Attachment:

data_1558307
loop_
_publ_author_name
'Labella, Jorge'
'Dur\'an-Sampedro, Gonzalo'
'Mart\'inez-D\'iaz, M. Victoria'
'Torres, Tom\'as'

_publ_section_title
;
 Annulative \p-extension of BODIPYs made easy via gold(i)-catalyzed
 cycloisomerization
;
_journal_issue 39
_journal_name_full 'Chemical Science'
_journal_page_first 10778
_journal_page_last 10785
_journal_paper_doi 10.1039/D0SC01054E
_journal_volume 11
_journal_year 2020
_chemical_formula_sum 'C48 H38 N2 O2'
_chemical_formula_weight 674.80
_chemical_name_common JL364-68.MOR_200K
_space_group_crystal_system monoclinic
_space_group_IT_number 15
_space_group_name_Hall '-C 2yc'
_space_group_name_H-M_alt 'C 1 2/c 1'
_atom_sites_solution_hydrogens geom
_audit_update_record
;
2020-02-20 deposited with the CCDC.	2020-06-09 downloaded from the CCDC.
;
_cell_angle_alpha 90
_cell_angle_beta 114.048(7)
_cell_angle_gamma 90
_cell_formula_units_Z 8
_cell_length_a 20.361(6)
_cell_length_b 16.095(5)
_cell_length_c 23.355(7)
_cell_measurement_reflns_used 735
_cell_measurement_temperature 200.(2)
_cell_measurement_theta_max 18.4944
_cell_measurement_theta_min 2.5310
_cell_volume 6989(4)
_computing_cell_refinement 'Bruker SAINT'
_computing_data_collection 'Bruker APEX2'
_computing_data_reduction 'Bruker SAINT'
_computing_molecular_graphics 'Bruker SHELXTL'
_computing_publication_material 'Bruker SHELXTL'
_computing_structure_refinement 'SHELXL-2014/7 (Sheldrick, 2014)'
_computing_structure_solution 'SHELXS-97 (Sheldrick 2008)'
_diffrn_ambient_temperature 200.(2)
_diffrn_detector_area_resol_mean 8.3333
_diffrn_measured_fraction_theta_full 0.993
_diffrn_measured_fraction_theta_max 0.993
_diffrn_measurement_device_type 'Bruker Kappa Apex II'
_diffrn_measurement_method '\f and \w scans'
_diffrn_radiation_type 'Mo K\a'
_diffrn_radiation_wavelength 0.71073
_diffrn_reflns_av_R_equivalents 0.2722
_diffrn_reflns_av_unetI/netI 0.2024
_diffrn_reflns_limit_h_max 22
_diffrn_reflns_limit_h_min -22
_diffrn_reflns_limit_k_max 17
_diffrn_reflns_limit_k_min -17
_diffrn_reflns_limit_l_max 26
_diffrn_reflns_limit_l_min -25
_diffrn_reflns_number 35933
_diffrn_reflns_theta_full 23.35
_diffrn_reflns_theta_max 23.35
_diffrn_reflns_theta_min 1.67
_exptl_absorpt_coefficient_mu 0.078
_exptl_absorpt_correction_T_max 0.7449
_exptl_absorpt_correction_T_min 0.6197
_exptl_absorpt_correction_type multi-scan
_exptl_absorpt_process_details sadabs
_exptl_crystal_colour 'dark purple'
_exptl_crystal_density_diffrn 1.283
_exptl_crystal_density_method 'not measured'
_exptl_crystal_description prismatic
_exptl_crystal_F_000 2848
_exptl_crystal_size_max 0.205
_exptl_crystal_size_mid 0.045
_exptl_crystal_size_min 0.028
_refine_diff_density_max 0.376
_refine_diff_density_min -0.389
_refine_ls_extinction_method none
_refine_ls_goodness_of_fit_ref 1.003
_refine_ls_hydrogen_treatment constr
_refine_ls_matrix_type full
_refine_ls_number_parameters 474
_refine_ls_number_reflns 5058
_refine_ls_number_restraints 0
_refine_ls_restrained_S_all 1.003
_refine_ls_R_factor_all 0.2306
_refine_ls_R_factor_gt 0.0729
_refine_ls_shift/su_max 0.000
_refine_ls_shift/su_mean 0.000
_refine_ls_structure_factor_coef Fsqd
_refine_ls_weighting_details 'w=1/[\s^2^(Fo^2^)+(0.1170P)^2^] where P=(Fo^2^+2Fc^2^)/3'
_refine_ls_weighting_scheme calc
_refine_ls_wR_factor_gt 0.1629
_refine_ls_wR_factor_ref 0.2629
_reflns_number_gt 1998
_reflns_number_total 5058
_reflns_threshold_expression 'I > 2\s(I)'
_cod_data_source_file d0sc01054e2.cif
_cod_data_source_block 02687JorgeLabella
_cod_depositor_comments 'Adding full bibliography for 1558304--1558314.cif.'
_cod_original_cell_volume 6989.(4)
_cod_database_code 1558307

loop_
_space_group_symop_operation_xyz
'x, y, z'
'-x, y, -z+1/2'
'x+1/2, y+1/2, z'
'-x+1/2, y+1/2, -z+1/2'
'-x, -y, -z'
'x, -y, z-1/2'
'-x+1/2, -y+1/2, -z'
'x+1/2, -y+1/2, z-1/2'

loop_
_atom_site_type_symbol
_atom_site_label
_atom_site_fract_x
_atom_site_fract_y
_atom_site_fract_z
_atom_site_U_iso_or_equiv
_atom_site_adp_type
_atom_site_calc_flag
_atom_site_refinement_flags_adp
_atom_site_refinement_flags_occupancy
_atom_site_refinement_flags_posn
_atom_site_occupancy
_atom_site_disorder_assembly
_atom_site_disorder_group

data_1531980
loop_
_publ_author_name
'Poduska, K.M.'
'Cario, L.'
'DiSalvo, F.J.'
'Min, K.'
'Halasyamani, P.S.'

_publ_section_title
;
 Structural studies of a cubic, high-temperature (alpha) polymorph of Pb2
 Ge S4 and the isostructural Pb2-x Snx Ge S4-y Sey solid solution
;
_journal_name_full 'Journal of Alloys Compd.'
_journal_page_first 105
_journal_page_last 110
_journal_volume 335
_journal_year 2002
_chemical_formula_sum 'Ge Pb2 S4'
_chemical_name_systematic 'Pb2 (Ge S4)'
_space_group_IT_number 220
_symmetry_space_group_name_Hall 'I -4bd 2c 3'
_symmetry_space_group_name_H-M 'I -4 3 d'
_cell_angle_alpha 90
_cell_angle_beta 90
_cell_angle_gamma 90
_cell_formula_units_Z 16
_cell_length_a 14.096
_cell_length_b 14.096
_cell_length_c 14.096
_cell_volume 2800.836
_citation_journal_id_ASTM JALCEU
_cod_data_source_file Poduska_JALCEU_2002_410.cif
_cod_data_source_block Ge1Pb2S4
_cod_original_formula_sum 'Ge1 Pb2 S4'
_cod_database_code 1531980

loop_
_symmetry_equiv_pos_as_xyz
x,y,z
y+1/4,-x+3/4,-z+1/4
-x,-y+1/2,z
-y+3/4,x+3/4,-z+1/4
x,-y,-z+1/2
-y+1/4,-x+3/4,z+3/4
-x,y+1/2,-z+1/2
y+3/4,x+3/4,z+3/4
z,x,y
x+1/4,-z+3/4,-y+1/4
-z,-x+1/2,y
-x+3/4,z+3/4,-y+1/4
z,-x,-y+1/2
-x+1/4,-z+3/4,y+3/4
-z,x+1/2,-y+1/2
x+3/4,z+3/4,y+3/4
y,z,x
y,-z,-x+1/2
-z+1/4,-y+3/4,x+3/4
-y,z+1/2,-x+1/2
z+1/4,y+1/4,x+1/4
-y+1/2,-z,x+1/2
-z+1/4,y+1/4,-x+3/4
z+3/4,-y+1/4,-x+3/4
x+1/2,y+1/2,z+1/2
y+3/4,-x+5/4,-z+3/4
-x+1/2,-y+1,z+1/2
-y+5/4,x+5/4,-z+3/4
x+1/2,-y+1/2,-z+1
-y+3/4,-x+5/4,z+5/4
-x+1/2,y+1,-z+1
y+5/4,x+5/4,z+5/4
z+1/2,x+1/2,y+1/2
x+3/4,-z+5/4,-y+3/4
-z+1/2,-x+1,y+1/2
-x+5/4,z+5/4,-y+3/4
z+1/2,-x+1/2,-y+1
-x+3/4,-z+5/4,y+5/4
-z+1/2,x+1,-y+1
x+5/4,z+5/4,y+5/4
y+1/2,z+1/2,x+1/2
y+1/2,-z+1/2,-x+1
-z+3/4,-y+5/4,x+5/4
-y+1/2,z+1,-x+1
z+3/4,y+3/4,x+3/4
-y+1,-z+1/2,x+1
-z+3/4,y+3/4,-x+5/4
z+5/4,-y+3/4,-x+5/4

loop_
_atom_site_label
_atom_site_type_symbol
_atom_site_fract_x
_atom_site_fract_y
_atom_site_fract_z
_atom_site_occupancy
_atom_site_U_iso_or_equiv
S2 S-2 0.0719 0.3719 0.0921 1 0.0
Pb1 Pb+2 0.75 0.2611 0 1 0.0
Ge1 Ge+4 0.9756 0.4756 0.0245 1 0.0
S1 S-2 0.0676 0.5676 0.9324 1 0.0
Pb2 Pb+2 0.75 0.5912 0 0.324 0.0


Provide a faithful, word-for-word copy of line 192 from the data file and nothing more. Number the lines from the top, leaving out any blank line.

-z+1/4,-y+3/4,x+3/4